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Pakistan’s Gold, a poem about a mango’s journey, explores the relay of fruit exports that brings the taste of summer from one place to the ingesting of summer in another.
Twenty Auspicious Cranes, presents very plainly two experiences of coincidence, captured and formulated as wonders and then taken for signs.
Pakistan’s Gold A loose Pindaric* ode to a delicious mango As still-hard flesh, this baton passes blushed apricots, green-skinned Hasses,** to triumph in a grocer’s tier. Event two in a domestic Mount Olympus: here ripens the sweet-juiced summer discus.
My 87-year-old landlady swears by the small, golden-skinned Pakistani mangoes that are imported each summer. “They are absolutely the sweetest mangoes I’ve ever tasted.” This is the second year she keeps telling me this and occasionally leaving a yellow orb in my allocated fruit-bowl, a brown earthenware creation that she threw many years ago during her Friday pottery class.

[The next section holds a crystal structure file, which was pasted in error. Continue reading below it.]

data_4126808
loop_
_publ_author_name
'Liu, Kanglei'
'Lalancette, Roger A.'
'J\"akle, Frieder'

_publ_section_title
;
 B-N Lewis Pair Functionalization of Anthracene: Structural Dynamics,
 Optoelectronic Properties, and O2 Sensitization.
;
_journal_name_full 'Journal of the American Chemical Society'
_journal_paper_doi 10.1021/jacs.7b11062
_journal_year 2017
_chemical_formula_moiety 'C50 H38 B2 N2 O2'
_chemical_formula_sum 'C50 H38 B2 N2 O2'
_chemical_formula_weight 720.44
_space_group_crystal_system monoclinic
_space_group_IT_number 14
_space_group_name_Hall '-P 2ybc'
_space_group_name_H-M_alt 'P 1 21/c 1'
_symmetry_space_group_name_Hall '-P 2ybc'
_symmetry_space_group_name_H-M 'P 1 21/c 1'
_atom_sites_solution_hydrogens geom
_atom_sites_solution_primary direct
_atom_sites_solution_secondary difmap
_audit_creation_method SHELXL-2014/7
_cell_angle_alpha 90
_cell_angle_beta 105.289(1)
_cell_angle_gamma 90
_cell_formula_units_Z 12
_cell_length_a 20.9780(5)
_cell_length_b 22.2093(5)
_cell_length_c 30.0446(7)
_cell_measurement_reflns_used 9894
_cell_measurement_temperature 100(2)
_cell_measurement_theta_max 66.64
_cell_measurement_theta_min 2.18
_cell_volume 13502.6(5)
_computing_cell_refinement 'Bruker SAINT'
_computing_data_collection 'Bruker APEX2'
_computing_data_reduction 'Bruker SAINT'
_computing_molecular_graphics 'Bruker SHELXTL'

The orbs tend to arrive hard and unyielding to a finger squeeze. I must leave them to wrinkle and move into their mango aroma. It is an anti-race, for the ripening takes time. It only speeds up if there is a helpful warm spell such as the one we have had these last few days.
When they are ready – and too often I am impatient – I eat the ripened treasures over the sink. Slicing off the skin is as pleasurable as paring orange slivers off the stone. I forego a bowl; I eat the slices there and then.